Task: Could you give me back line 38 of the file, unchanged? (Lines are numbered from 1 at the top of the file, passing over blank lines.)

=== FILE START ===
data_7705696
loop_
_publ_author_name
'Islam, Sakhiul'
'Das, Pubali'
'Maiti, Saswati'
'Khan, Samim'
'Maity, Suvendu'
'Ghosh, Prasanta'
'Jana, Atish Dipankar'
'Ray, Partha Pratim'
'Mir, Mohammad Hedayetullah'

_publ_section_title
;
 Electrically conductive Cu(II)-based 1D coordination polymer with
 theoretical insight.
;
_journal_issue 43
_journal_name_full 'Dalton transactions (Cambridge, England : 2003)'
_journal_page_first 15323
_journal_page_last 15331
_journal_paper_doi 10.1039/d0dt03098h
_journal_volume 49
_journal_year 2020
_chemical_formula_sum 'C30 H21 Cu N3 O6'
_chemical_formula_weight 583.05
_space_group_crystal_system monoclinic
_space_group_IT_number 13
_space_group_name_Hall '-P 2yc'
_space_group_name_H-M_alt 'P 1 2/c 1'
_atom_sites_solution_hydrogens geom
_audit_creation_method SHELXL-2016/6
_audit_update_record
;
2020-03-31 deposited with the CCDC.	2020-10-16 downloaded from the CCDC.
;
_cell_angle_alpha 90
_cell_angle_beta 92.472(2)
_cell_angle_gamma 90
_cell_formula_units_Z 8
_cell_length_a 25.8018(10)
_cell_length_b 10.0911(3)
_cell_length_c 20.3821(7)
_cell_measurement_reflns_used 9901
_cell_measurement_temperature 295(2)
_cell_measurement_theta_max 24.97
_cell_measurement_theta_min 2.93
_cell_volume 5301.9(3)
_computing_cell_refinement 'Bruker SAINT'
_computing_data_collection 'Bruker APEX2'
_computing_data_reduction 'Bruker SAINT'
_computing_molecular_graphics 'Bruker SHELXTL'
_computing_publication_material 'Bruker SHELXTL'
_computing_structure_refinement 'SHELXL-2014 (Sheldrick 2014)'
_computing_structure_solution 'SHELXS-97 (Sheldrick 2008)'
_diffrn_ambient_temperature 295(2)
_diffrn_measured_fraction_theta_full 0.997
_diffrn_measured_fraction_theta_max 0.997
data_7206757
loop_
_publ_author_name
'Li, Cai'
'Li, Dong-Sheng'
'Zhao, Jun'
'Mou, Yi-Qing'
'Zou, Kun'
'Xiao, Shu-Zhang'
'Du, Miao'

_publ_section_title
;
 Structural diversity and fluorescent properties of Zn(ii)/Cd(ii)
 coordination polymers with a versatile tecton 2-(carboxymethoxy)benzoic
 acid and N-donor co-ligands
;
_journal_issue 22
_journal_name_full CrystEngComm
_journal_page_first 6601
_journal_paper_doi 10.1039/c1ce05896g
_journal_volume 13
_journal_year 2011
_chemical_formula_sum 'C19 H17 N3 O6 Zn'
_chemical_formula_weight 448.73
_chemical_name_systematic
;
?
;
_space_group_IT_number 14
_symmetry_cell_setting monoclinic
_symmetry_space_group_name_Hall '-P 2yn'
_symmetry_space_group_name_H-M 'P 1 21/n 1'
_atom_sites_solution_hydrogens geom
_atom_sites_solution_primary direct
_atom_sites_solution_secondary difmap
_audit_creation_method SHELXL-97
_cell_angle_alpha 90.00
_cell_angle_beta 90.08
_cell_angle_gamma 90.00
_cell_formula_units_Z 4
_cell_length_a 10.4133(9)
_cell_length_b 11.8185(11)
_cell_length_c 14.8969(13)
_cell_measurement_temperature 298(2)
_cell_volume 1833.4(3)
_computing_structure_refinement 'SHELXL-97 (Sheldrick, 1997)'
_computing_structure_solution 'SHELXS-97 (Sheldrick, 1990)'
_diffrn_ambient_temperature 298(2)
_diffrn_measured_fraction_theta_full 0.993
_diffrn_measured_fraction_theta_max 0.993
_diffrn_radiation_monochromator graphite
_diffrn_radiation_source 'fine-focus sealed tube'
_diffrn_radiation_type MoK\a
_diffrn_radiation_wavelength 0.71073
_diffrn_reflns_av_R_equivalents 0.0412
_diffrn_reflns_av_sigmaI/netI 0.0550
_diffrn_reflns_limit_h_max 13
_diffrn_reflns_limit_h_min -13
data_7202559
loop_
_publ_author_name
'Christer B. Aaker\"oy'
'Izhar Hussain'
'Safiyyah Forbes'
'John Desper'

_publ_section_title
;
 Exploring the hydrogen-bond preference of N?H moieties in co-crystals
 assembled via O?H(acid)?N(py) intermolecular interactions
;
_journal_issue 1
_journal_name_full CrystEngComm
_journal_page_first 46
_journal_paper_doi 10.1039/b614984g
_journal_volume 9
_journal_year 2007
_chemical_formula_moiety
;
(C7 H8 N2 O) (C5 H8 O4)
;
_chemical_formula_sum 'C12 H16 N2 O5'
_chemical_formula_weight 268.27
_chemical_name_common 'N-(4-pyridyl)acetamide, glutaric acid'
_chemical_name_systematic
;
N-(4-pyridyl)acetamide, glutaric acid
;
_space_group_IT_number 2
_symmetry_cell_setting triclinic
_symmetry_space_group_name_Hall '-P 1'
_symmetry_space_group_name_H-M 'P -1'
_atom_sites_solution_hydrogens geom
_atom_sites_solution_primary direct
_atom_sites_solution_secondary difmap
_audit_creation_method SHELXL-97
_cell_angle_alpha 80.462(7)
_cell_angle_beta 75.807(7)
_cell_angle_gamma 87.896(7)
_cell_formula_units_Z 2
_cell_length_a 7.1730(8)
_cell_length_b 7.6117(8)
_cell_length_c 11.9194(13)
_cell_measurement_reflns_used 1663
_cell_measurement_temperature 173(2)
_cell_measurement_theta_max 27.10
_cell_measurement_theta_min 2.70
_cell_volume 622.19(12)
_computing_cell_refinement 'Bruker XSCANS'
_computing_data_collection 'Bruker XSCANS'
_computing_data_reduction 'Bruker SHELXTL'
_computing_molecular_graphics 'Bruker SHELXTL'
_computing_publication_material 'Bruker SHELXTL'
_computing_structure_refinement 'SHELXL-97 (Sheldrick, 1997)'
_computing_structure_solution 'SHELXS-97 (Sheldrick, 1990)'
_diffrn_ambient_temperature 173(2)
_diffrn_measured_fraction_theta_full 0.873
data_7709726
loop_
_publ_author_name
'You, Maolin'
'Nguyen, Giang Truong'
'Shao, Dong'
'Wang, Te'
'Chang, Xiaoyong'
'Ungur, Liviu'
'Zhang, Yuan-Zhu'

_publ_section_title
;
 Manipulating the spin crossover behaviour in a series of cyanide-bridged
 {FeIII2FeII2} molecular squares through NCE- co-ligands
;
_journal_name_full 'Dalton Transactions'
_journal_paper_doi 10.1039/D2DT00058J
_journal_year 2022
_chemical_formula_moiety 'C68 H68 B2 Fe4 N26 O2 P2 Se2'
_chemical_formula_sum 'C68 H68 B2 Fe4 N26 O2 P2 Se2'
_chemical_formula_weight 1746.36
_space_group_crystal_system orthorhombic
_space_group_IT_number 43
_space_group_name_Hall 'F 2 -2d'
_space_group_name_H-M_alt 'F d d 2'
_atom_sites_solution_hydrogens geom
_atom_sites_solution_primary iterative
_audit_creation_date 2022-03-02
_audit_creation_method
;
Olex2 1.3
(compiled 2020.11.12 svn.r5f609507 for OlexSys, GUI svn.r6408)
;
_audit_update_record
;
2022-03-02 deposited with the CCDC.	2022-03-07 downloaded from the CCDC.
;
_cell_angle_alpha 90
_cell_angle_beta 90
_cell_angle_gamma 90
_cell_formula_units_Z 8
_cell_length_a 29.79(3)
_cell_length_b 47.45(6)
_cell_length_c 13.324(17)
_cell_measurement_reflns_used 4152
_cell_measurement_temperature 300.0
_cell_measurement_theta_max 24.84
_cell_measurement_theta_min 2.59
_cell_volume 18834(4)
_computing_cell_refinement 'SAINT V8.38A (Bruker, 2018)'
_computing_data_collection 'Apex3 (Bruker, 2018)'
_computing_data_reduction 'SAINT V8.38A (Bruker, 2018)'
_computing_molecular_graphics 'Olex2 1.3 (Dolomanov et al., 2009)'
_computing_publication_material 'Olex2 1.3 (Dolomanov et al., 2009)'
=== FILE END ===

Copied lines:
_cell_angle_beta 92.472(2)